News Briefs

Mike Stunson

Ransdell suggests using chapel

President Gary Ransdell and the Student Government Association want to get the word out about the Chandler Memorial Chapel.

When Ransdell spoke to SGA last week, one of his suggestions was that they help promote student usage of the chapel.

“The chapel adds a new element to campus that hasn’t been there in the past,” Ransdell said.

Since opening last spring, there have been about a dozen weddings and a few funerals at the chapel, but not as many activities for students, said John Paul Blair, assistant vice president for Major Gifts.

“They have used it for campus ministry events, but other than that I do not think there has been a lot of student usage, which is something we definitely hope to see,” Blair said.

Blair said Ransdell came up with the idea for the chapel in 2006 because he thought the campus had a missing element. More than $2 million was raised to fund the building of the chapel.

SGA President Colton Jessie said he will definitely help make students aware of the chapel and its purpose.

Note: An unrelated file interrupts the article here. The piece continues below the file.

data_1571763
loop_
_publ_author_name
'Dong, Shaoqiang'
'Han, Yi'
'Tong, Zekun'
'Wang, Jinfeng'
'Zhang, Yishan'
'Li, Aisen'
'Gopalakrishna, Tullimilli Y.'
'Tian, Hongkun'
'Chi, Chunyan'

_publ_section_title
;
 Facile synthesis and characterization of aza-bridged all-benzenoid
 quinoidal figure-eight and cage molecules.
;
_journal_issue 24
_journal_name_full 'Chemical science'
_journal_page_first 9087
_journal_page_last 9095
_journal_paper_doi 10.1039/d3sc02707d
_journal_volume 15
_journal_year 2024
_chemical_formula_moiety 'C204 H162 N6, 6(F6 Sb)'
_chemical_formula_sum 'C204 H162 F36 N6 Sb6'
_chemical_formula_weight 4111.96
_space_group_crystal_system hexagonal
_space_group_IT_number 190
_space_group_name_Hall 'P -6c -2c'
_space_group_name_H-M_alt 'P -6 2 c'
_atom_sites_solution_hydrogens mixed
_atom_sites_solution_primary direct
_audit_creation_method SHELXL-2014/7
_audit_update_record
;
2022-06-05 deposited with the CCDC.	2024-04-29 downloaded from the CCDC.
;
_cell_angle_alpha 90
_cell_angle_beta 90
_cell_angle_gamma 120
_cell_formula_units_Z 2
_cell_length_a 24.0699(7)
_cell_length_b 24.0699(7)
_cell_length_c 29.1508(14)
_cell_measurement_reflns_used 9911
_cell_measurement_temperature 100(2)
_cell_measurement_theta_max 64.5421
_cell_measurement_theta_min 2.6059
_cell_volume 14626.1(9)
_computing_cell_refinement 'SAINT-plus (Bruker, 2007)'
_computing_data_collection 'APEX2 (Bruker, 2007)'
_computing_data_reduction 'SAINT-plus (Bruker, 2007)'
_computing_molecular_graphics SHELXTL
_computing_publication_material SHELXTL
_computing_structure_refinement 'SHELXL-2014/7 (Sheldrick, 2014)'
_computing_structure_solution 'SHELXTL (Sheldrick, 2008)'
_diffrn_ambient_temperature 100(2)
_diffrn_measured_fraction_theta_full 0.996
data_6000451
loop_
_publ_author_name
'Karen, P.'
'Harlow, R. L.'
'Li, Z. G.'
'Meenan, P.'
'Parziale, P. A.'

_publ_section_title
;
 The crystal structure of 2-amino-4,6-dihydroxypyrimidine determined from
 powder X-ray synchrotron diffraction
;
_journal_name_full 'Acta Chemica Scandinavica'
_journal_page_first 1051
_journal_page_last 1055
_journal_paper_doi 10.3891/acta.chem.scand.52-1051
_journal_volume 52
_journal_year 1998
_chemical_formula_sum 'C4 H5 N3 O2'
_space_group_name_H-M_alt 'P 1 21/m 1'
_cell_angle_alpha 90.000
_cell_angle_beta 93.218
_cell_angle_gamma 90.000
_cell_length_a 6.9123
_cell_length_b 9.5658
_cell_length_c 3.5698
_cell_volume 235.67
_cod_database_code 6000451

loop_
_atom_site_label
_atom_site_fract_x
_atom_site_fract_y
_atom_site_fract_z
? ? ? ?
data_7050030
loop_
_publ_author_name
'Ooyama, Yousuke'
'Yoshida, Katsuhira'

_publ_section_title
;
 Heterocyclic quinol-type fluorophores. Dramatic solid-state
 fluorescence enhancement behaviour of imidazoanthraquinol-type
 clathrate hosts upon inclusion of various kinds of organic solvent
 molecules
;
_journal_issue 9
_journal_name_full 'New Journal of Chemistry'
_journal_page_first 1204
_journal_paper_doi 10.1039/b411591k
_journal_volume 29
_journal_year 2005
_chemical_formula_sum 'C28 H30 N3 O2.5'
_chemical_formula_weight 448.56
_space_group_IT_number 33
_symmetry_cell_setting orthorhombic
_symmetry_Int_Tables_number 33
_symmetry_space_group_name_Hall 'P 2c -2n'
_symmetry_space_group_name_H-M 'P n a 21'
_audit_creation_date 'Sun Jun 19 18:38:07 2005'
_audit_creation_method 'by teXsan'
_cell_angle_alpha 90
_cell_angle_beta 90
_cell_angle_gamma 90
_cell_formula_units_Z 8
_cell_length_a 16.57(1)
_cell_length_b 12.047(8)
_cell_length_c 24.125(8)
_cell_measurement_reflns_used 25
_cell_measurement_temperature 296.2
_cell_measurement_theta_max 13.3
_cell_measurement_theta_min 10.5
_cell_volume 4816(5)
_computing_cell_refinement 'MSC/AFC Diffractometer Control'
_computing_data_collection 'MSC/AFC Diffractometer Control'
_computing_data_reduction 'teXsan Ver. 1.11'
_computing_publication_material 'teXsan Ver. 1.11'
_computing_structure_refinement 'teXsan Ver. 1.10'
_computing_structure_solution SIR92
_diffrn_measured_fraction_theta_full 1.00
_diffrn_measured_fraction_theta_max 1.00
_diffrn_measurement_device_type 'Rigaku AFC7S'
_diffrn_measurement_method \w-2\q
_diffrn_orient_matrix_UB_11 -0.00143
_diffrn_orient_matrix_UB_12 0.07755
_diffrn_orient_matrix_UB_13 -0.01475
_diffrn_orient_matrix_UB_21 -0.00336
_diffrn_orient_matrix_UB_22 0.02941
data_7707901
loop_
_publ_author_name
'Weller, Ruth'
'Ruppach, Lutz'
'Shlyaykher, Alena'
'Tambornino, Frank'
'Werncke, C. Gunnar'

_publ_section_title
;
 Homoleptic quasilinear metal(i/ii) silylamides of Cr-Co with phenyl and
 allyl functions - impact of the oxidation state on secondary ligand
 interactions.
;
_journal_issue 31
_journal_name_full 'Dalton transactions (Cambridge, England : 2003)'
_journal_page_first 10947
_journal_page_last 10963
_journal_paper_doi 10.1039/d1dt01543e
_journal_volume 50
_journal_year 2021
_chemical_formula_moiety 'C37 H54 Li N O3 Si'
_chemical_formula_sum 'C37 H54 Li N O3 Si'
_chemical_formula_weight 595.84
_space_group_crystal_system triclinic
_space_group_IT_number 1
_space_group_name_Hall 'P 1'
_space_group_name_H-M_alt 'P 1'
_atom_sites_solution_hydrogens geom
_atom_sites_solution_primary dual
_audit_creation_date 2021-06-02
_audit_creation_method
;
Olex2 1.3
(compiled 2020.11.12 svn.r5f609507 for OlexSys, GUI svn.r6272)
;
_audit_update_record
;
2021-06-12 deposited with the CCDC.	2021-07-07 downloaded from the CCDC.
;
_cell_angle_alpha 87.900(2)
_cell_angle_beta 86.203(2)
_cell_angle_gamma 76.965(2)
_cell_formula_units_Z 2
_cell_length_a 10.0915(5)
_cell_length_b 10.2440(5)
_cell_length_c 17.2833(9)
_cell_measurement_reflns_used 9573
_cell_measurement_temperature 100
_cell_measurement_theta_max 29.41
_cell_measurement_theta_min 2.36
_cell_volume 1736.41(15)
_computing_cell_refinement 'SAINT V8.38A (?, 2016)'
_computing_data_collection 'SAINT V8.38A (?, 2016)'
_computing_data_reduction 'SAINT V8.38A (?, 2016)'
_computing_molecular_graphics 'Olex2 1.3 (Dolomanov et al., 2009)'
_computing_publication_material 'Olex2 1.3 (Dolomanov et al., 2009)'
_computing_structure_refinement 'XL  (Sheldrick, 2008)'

“I’ve been there a couple of times and it is absolutely gorgeous,” Jessie said. “A lot of people don’t know it is actually there because there has not been a big event there.”

Jessie said he will use this idea, as well as others Ransdell gave to SGA, to help improve the campus.

“It was nice for him to come down and give us some ideas,” Jessie said. “I really appreciated how thorough he was with the students as he took his time and gave us a lot of help.”

SGA plans events for October

The Student Government Association is working on numerous projects for the month of October.

On Oct. 19, SGA will host its annual Campus Cleanup at 3:30 p.m.

“We will meet at Centennial Mall and just walk around campus together cleaning up whatever we see,” SGA President Colton Jessie said.

Also on Oct. 19, Jessie and other SGA members will be meeting with the dean’s council to give them an undergraduate perspective of graduate students teaching classes.

Jessie said he thinks it’s risky if graduate students start teaching general education classes of 100 students or more.

“They shouldn’t be thrown into teaching those classes,” Jessie said.

SGA is also helping to fund an event on Oct. 20 for the campus group Americans for an Informed Democracy, which will be having a fair trade T-shirt swap.

Students will be able to trade in their T-shirts for a fair trade shirt, which means it was not made by underage children or in sweatshops.

The deadline for some SGA scholarships is coming up. Study away, study abroad and scholar development scholarships can be found online and must be turned in by Oct. 15.

Note: The print version of this story incorrectly states Jessie’s point of view about graduate students teaching undergraduate classes. The error has been corrected online.